The Rise Of The Ballet Flat Shoe

Ballerinas, pumps, flats, dolly shoes – so many names for one simple shoe. But this shoes simplicity disguises a rather colourful history. Today ballerina pumps are seen in the wardrobes of women internationally and more often than not in multiple pairs in every colour and every material.

But fashion timelines can trace the evolution of ballerinas as far back as medieval times when a long, pointy and rather “Rumplstiltskin” version known as the poulaine where worn regularly. Interestingly, these shoes where seen as a status symbol with commoners only permitted to wear shoes no longer than 6 inches. A Knight however could command up to 18 inches, whilst a Baron could reflect his status in an impressive 24-inch pair!

By the 1500s the ballerina pump had seen a transformation into a staple in the male wardrobe and the French pompes was created, (translated literally as pump) and often worn as comfortable eveningwear. The 16th century also saw flats in many forms remain a popular choice with both men and women donning them. Even the wealthy women of ancient Egypt wore their version of flats made from braided papyrus leaves, decorated with jewels to promote their wealth.

During the 17th and 18th century, ballerinas saw a quiet spell amongst the fashionistas, when the future Queen of France, teenager Catherine de’ Medici, due to marry Henri Duke of Orleans requested that her cobbler add 5 cm to her wedding shoes. Heels where however to fall out of grace in rather gruesome circumstances when Marie Antoinette walked to the guillotine in a pair of heels resulting in a swift revival of the flatter shoe.

It was the early 19th century when it became acceptable for not just men to wear boots, but also women and this revolution in fashion saw a rise in the boot trend and for some time ballerina styling was seen as the staple shoe of peasants.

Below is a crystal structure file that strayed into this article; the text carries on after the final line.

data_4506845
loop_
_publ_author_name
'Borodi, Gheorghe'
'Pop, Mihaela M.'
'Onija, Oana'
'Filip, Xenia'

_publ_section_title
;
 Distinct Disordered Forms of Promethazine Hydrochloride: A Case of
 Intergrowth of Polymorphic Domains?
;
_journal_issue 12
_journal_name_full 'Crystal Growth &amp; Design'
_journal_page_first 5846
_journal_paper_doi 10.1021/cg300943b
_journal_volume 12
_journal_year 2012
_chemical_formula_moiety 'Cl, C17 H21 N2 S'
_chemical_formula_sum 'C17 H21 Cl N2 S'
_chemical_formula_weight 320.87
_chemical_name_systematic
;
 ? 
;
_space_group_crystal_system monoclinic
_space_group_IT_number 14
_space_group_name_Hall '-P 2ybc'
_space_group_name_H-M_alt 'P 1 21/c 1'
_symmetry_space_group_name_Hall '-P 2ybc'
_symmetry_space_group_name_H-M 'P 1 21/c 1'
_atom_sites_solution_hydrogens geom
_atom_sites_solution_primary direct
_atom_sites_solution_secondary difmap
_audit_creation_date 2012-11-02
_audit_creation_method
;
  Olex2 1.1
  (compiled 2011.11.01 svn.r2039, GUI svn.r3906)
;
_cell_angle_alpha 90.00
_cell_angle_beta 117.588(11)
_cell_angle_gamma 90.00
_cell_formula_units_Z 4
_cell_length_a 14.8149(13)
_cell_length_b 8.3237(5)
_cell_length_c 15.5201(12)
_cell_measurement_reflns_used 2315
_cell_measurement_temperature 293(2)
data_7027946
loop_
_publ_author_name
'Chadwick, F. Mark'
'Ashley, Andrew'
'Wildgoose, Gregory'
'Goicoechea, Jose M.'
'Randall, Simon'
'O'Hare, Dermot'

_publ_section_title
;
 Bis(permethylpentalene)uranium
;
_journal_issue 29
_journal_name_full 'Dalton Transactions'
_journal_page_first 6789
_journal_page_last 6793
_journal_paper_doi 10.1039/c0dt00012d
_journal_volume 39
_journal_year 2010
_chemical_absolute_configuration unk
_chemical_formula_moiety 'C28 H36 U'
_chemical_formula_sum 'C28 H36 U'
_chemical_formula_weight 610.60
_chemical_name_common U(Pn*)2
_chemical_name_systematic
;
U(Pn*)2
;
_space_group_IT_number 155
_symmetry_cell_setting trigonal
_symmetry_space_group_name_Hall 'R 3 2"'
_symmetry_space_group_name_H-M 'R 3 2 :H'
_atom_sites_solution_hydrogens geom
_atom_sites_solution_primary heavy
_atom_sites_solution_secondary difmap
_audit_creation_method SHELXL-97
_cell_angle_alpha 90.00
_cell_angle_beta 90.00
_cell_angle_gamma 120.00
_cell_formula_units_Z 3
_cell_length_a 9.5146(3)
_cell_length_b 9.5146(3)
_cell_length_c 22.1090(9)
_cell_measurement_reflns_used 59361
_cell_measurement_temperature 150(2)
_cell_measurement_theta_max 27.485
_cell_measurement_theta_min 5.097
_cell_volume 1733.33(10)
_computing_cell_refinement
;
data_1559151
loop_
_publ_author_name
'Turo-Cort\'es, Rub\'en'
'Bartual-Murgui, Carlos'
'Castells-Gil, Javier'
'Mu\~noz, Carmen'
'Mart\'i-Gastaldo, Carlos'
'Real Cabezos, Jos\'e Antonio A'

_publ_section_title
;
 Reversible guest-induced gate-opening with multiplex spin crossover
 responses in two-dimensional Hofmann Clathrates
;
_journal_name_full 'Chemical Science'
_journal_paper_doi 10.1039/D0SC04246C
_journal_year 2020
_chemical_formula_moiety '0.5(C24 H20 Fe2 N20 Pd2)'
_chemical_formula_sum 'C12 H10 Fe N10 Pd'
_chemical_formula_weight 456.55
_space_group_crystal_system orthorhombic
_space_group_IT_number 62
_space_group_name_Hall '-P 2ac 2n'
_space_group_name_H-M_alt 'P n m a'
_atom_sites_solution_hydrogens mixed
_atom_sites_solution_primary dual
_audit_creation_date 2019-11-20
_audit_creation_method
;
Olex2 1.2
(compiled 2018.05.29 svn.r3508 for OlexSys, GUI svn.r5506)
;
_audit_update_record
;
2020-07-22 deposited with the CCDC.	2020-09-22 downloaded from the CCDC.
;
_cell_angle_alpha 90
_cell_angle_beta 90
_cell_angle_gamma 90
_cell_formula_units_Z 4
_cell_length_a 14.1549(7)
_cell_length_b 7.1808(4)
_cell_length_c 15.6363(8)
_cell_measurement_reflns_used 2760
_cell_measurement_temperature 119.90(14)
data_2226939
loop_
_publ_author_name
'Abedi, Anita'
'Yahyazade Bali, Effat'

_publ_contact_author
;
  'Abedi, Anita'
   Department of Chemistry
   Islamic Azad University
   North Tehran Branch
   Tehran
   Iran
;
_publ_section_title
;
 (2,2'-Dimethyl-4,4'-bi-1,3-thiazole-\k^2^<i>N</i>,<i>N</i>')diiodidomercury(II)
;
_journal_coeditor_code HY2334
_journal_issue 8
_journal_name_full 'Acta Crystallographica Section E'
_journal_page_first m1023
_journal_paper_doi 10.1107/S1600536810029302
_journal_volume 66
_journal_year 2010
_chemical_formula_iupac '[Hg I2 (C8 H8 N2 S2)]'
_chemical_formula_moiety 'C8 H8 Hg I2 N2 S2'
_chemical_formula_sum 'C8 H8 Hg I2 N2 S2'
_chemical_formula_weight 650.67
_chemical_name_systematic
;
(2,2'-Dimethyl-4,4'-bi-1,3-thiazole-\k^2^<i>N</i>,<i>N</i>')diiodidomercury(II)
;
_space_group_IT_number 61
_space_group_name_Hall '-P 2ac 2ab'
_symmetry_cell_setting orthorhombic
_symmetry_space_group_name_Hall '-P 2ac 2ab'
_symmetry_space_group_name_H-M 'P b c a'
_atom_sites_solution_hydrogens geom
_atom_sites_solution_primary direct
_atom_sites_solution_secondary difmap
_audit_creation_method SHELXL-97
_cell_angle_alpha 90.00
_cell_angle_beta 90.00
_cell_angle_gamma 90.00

The years and decades that followed saw many trends in footwear, with ballerina flats slipping in and out of favour. But it was the power of the big screen that was to finally bring ballerinas back into the limelight once and for all.

French shoe designer Rose Repetto created a pair of true ballerinas on the request of her son and dance choreographer Roland in 1947. Ballet studios adored the shoe and embraced it with open arms but it was nine years later when a young Brigitte Bardot requested that Rose make her a pair to wear them in the 1956 film “And God Created Woman”. This inspired Rose to begin commercial production with a debuting red ballet flat suitable for everyday wear.

The following year in 1957 saw the release of the film Funny Face with the iconic, ever stylish, ever popular and ever graceful Audrey Hepburn wearing a simple black pump that reignited the ballerinas popularity - a popularity that has not waned. And since its re-launch back onto the fashion stage this style of shoe has refused to be ignored. With catwalk royalty and trendsetter Kate Moss championing them, and despite Victoria Beckham declaring that they made her look like a golf club, these shoes have become fashion aristocracy.

Today the ballerina pump remains a true classic. It is no longer dependent on fashion to keep it on the rise. Its versatility in dress wear, adaptable from weekend skinny jeans to work tailored trousers to wine bar pencil skirts means that the ballerina has worked hard to solidify itself as a permanent feature in the world of shoes.